Gangster Squad Directed by Ruben Fleischer
Written by Will Beall
Starring: Josh Brolin, Ryan Gosling, Nick Nolte, Emma Stone, Sean Penn, Anthony Mackie, Giovanni Ribisi, Michael Peña Warner Bros. Pictures
Rated R | 113 Minutes
Release Date: January 11, 2013
No Names. No Badges. No Mercy.
Based on Tales from the Gangster Squad by Paul Lieberman, Gangster Squad is the latest film by director Ruben Fleischer (Zombieland).
This neo-noir gangster picture, written for the screen by Will Beall, feels a little like The Dirty Dozen and a lot like Rockstar Games’ L.A. Noire, a video game heavily inspired by Curtis Hanson’s impeccable 1997 film, L.A. Confidential.
Fleischer’s film stars Josh Brolin and Ryan Gosling as members of a secret police unit that wages an anything-goes war against notorious mobster Mickey Cohen (Sean Penn) and the corruption that plagues the City of Angels.
Penn portrays the legendary Brooklyn-born Jewish mobster as a cartoon caricature – a mix of James Cagney in The Public Enemy and Flattop (William Forsyth) from Warren Beatty’s 1990 comic strip detective movie, Dick Tracy.
Penn’s over-the-top performance is actually more reminiscent of Jack Nicholson’s Joker (1989′s Batman) than a realistic interpretation of one of the most infamous gangsters in history. For the entirety of the film, I anxiously awaited a scene in which Cohen would swing around in an office chair and stare out from under his caveman brow and mutter, “Wait ’til they get a load of me.”
As for the good guys: Brolin, Gosling, Anthony Mackie, and Giovanni Ribisi form an Avengers-esque squad of crime fighters with a grizzled, asphalt-gargling Nick Nolte as their Nick Fury. Mackie’s good with knives, Ribisi is the surveillance expert, while Gosling is the silver-tongued ladies’ man in love with Cohen’s main squeeze (Emma Stone). Brolin, of course, is the unwavering hero – the Captain America to Penn’s comic book bad guy.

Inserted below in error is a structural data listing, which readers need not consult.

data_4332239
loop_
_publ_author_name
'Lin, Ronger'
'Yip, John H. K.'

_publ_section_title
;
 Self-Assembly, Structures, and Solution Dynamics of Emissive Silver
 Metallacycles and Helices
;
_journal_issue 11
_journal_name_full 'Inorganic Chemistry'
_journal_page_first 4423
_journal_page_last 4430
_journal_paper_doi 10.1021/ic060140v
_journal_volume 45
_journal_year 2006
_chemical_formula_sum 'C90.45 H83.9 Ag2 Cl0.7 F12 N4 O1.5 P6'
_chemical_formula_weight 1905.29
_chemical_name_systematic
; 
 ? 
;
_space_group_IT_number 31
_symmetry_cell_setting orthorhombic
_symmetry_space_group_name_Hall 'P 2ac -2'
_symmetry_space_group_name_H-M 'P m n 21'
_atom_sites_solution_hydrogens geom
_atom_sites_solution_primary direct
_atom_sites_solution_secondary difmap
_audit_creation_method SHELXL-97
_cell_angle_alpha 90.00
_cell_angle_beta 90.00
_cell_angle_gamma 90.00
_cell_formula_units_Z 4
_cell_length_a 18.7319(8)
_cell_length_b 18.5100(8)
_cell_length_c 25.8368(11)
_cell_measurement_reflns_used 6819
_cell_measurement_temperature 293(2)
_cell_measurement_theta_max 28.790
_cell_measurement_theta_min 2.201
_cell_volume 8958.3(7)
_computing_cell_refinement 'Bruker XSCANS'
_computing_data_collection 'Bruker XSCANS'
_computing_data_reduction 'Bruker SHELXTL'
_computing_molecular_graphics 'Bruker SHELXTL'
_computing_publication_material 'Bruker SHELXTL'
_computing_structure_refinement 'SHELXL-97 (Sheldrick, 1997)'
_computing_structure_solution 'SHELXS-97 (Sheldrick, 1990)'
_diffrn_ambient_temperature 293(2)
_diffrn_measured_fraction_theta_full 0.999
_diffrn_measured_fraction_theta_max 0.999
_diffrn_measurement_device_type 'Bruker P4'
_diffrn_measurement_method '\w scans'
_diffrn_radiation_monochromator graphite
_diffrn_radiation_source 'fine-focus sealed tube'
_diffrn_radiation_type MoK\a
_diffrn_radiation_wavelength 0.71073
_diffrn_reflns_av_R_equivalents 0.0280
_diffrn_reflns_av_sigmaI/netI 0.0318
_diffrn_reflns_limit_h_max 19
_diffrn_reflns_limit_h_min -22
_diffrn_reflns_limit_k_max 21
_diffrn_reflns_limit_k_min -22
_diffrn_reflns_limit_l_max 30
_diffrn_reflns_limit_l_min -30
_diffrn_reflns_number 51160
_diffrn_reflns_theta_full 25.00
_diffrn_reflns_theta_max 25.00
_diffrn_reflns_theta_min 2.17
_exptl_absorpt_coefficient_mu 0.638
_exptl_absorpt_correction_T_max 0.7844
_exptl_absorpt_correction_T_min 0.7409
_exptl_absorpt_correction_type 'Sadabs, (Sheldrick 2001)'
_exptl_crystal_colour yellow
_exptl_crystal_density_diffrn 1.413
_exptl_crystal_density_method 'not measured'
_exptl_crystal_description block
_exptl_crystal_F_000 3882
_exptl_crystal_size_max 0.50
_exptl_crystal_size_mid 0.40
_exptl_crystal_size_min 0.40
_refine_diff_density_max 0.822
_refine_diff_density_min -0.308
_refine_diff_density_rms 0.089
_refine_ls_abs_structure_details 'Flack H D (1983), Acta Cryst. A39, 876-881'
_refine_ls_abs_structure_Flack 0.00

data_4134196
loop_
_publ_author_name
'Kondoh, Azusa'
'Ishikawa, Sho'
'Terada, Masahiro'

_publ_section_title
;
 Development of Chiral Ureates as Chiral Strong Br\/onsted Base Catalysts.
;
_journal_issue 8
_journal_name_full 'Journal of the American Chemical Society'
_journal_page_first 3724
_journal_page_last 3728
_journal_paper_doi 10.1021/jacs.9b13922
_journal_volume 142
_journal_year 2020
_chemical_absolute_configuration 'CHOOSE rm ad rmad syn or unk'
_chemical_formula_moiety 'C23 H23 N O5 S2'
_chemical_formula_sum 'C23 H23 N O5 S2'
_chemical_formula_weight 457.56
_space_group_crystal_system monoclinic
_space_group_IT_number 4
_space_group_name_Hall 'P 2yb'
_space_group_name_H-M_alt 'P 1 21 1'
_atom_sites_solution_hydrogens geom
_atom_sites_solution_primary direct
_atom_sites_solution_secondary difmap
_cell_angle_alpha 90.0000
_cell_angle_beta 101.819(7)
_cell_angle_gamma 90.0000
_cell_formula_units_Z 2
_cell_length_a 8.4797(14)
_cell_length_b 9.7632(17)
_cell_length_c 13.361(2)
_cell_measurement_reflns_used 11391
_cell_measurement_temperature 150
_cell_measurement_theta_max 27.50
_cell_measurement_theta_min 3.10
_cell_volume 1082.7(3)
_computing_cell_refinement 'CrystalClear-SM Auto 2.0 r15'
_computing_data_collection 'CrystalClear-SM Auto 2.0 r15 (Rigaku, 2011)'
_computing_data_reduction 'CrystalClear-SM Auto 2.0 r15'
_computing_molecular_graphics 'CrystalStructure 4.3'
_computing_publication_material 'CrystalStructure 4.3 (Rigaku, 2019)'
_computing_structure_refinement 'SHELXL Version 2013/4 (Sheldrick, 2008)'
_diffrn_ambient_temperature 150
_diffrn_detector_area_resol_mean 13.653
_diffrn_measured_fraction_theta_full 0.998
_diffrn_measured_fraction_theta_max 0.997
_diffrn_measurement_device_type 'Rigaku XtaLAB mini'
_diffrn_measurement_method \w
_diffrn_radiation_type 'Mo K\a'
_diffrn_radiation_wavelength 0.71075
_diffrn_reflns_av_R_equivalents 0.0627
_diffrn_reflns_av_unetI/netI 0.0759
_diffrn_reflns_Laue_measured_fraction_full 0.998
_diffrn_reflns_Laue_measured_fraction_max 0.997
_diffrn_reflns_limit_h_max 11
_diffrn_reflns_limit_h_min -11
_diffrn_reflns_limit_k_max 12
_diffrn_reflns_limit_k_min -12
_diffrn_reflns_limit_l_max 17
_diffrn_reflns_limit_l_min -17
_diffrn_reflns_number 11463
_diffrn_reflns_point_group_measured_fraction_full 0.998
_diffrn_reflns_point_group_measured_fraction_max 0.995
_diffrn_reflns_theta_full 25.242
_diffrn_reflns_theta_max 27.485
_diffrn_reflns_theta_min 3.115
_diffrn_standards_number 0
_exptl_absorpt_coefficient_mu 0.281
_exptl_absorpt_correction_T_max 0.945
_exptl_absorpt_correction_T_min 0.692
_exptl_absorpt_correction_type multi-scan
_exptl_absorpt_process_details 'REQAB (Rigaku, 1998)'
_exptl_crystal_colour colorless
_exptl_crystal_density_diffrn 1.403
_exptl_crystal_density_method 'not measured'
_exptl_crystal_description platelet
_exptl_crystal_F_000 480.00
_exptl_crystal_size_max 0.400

It’s always the same with these kinds of movies: the beyond-rich megalomaniacal crime boss takes over the city with a bankroll of crooked cops and politicians, battling a small group of do-gooders who refuse to be bought. Fleischer’s film stitches together clichés of nearly every gangster/noir movie you have or haven’t seen: Chinatown, The Untouchables, Goodfellas, The Godfather, Casino, L.A. Confidential, Bugsy, Public Enemy – you name it, it’s probably in there.
While not the complete failure that Brian De Palma’s The Black Dahlia was, Gangster Squad relies on the enthusiasm of a young audience that doesn’t realize this has all been done before – an audience who just wants to see Ryan Gosling in a fedora and Emma Stone as a ’40s Hollywood starlet ala Susan Hayward.
Gangster Squad is just another shoot ‘em up movie that lacks the intricacies and depth of the films (and video games) it so desperately wishes to emulate. It’s as fun and entertaining as any cartoon, but by appealing to the widest possible audience, Fleischer has created an incredibly generic, forgettable movie.